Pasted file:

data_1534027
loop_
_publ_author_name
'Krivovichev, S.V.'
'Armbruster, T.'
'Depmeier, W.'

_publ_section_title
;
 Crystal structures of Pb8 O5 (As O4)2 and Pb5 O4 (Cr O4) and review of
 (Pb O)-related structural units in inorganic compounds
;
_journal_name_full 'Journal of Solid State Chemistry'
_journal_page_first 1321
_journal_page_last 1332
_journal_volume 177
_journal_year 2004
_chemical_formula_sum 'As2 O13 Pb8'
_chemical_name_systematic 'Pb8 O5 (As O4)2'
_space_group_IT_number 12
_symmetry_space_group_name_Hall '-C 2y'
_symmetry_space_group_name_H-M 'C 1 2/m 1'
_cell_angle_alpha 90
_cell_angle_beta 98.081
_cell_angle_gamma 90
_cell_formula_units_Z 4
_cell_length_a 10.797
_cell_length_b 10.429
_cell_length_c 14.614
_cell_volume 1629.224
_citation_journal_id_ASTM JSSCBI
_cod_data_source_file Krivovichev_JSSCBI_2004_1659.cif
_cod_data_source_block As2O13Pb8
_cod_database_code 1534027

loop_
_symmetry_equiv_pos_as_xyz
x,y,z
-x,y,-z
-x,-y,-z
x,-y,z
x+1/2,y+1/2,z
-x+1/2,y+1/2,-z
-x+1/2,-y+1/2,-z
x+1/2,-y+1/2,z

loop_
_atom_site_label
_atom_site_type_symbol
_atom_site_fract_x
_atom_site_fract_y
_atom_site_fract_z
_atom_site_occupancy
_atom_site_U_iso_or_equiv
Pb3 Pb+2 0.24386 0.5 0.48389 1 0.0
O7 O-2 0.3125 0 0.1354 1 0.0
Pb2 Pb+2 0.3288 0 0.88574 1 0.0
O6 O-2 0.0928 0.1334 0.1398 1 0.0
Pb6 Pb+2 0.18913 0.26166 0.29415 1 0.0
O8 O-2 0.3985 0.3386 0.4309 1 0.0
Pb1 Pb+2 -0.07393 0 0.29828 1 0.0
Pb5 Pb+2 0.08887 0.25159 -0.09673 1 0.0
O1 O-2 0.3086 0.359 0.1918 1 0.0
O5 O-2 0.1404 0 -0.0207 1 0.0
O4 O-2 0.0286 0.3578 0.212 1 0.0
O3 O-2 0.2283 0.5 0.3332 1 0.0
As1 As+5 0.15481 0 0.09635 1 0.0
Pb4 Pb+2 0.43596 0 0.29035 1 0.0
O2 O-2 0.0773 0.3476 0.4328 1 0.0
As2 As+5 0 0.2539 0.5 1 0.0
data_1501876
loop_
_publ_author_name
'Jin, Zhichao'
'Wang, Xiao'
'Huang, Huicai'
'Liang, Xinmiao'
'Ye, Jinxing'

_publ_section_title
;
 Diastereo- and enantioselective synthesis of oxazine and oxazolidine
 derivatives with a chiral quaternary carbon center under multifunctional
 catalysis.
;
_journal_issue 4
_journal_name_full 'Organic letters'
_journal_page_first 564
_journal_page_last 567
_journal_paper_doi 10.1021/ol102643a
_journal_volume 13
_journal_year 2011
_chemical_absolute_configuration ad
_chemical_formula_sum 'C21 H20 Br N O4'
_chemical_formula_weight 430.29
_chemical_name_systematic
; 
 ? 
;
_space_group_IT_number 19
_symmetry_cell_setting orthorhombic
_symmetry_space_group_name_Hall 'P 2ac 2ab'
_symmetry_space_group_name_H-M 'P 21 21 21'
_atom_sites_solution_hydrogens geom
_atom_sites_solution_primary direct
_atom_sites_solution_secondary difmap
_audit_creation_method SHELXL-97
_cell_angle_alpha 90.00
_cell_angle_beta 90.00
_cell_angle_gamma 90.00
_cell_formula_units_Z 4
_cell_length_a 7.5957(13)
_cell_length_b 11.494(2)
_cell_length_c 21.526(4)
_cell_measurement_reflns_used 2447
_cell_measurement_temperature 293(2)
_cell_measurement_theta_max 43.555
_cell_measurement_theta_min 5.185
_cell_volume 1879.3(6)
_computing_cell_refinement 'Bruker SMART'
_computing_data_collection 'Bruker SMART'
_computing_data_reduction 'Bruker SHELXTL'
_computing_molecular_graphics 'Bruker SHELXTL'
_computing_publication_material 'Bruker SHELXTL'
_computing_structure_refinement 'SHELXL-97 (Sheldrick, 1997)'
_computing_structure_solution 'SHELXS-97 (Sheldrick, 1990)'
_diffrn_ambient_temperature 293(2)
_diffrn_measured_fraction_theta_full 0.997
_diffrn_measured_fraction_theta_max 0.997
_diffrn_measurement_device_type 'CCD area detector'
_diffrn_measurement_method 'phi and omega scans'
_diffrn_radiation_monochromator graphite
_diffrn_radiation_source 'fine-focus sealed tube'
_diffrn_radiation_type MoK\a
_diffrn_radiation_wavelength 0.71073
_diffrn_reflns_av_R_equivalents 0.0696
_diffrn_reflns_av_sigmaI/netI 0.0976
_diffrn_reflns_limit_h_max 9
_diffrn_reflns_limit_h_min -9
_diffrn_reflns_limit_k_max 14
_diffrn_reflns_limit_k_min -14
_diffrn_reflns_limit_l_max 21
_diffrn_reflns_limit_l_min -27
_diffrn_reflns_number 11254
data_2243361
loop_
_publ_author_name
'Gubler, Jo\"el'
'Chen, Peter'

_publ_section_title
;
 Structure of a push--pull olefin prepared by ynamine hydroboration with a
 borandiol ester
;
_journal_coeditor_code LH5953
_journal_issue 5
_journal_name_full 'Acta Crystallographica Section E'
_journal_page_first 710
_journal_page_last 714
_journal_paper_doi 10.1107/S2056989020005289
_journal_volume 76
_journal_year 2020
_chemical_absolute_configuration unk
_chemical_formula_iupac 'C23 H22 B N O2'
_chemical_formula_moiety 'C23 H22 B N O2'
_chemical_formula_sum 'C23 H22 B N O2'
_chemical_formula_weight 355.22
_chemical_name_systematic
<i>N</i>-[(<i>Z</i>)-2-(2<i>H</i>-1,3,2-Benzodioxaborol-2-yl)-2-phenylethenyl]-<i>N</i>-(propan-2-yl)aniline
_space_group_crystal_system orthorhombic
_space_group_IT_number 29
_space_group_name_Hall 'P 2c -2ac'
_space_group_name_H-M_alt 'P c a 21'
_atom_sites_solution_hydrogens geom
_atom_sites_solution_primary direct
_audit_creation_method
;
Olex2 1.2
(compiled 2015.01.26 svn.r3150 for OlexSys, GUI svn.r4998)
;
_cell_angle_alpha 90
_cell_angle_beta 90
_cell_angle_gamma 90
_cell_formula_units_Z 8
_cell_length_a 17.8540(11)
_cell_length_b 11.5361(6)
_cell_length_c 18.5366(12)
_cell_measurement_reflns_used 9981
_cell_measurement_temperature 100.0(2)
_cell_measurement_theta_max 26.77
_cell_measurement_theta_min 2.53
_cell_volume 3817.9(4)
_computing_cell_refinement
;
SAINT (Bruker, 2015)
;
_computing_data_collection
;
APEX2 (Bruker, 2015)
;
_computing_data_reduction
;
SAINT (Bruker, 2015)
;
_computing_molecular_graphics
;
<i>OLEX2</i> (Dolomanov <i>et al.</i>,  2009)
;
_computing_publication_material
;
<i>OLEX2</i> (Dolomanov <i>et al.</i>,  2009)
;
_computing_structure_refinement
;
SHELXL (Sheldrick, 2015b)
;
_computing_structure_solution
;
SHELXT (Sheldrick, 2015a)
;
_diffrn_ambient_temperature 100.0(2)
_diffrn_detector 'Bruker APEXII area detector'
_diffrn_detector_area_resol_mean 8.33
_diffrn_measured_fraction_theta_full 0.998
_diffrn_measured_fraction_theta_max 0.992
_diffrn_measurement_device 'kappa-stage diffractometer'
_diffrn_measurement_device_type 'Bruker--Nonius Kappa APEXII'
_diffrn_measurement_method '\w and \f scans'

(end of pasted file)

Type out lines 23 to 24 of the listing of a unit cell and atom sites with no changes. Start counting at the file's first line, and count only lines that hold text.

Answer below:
_cell_angle_beta 98.081
_cell_angle_gamma 90